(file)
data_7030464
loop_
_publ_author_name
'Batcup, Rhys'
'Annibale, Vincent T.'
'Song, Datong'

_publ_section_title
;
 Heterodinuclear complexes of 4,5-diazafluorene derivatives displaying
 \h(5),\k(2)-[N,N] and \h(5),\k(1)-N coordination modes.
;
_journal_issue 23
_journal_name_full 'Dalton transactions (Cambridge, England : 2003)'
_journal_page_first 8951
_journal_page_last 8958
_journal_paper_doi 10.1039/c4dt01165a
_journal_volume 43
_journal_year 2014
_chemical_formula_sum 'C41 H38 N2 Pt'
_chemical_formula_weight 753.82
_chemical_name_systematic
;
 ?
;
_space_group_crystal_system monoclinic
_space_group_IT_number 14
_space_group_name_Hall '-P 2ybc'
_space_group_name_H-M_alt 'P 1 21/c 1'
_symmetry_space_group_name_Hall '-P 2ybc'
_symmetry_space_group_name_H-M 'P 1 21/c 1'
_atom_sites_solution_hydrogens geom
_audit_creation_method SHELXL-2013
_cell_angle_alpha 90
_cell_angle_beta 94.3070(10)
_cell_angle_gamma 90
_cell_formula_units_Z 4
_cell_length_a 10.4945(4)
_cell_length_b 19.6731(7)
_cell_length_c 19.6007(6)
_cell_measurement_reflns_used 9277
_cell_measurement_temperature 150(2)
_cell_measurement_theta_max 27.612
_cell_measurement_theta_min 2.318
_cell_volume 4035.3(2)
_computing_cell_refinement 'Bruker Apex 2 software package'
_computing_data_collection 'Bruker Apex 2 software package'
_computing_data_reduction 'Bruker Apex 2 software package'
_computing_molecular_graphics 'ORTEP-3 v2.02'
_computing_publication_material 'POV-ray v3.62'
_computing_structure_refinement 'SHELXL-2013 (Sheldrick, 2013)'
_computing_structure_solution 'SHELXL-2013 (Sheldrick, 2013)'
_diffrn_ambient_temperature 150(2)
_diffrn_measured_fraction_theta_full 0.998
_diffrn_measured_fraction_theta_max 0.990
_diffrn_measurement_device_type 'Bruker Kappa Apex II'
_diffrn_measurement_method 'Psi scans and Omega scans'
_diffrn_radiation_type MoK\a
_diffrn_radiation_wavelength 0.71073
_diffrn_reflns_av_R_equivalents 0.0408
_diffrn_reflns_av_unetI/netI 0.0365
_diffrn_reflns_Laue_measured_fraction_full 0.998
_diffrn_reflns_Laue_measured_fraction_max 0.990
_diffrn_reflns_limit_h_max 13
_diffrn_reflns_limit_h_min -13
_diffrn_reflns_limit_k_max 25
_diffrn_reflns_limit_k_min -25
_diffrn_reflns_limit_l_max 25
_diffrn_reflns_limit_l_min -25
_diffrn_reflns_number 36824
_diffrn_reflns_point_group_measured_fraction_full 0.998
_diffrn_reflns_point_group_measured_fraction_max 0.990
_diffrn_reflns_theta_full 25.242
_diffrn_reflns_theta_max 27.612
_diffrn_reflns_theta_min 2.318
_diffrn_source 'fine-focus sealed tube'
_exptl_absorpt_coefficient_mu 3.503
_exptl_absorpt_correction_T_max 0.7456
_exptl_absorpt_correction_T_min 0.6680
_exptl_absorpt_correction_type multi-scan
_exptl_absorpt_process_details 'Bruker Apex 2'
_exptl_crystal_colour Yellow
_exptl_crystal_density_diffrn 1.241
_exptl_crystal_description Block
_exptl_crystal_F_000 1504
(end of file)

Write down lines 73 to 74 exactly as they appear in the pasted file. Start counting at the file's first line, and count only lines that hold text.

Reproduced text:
_diffrn_reflns_theta_max 27.612
_diffrn_reflns_theta_min 2.318